aliter patina de asparagis: adicies in mortario asparagorum præcisuras quae proiciuntur; teres, suffundes uinum, colas. teres piper ligusticum coriandrum uiridem satureiam cepas uinum liquamen et oleum; sucum transferes in patellam perunctam et si uolueris oua dissolues ad ignem ut obliget. piper minutum asparges.
What was initially attractive about this recipe was that it uses the ends of the asparagus stalk that, typically, you’d throw away. Interestingly, it only uses them to extract their liquid by smashing them in a mortar. You then add wine and strain; add pepper, lovage (which we’ve still chosen to believe is what celery seed is), green coriander, savory, onion, liquamen, and oil, put it all in a dish, add eggs, and cook.
What you get is a wet sort of scrambled egg dish with a slightly disturbing green tinge from the asparagus juice – I reduced it quite a bit which made it solidify, but also probably intensified the liquamen flavor more than was wise. It’s definitely back to the drawing board on the use of liquamen in large, Apicius type quantities. Lucretius’s idea that you can cut the saltiness with honey is nonsense (experts tell me that Lucretius was more successful in negotiating the diametric opposites of atom and void than he was the opposites of bland and salty) – it just turns the liquamen into the fish sauce equivalent of teriyaki.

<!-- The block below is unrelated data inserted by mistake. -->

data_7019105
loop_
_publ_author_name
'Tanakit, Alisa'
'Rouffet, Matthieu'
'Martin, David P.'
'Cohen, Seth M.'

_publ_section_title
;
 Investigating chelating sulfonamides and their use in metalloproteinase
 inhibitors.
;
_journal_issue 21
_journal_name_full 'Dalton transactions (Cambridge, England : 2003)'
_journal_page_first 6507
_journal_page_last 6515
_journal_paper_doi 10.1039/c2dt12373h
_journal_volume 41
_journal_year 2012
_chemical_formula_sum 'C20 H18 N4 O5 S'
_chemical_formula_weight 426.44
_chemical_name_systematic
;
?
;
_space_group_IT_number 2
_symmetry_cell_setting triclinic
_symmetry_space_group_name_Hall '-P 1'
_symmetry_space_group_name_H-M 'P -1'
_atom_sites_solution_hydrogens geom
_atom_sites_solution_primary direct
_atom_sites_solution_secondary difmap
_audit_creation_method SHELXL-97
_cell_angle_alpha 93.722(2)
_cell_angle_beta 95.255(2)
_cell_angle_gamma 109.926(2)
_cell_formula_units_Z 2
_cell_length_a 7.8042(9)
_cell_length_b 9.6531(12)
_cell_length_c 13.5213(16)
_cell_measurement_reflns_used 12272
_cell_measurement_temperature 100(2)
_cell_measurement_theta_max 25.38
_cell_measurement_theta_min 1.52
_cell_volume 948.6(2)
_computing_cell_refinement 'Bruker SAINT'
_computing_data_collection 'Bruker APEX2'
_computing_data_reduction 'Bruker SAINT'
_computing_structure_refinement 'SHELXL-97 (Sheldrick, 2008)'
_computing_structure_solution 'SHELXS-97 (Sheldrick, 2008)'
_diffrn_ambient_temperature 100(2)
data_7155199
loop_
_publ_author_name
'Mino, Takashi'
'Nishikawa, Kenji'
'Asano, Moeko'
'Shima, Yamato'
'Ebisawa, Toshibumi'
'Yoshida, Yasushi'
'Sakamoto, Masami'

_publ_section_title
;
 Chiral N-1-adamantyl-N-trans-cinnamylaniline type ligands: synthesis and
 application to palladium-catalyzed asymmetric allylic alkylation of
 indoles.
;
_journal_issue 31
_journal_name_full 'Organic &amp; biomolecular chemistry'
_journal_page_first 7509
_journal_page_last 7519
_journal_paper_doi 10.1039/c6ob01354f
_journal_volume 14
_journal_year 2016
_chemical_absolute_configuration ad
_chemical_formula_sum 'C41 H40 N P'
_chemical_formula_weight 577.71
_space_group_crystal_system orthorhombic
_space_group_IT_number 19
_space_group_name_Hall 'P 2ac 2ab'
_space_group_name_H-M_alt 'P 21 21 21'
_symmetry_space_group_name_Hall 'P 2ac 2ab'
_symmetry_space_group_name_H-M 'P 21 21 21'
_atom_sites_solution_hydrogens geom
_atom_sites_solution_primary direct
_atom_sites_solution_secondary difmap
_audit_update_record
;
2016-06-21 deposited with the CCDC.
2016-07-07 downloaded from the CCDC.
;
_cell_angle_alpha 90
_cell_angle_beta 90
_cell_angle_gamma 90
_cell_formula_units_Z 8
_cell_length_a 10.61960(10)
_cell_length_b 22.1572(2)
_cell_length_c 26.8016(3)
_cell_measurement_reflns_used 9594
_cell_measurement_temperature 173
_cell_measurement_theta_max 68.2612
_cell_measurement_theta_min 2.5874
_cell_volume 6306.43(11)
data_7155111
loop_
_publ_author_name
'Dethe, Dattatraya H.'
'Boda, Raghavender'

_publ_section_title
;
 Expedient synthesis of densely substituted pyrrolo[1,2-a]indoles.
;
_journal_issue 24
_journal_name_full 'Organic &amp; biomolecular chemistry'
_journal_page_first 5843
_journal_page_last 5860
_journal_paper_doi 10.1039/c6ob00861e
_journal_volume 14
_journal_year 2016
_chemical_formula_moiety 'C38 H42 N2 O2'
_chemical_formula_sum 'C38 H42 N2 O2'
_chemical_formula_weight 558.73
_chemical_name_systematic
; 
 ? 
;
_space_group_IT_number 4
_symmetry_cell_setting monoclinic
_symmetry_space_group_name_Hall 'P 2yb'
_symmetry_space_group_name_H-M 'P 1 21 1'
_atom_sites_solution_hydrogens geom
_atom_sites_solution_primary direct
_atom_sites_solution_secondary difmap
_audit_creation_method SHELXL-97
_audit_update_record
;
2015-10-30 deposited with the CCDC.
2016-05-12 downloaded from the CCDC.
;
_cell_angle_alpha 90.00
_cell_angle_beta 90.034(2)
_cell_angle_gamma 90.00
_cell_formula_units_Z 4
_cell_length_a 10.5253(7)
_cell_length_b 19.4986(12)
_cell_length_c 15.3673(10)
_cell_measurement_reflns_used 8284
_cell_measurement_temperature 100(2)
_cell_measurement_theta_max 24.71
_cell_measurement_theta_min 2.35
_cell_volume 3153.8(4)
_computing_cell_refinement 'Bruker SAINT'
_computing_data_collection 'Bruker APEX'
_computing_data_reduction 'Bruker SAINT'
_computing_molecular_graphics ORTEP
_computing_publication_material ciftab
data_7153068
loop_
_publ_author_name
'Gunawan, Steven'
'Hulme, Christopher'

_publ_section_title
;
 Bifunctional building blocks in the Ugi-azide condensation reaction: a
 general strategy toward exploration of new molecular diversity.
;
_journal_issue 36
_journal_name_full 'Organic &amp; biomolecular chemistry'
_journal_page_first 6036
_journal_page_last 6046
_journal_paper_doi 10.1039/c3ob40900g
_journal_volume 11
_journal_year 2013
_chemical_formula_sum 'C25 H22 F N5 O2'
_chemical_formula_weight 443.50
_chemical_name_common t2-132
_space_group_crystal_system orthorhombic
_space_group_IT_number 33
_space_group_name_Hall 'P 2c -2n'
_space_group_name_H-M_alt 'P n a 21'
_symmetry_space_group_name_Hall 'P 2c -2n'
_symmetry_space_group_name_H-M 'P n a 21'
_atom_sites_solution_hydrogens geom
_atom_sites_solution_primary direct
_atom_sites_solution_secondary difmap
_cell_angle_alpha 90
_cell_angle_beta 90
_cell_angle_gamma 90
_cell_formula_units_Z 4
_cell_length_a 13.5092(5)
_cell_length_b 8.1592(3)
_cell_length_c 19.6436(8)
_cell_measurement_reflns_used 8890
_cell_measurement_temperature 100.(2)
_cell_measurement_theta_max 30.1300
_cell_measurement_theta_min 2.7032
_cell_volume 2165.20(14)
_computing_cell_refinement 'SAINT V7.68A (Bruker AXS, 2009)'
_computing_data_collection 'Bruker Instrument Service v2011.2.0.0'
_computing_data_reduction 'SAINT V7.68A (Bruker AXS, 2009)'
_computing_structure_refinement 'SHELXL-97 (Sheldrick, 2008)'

With the rest of the asparagus, I followed Apicius’s advice: “aspharagos siccabis, sursum in calidam summittas” (dry the asparagus, put it upright in hot water).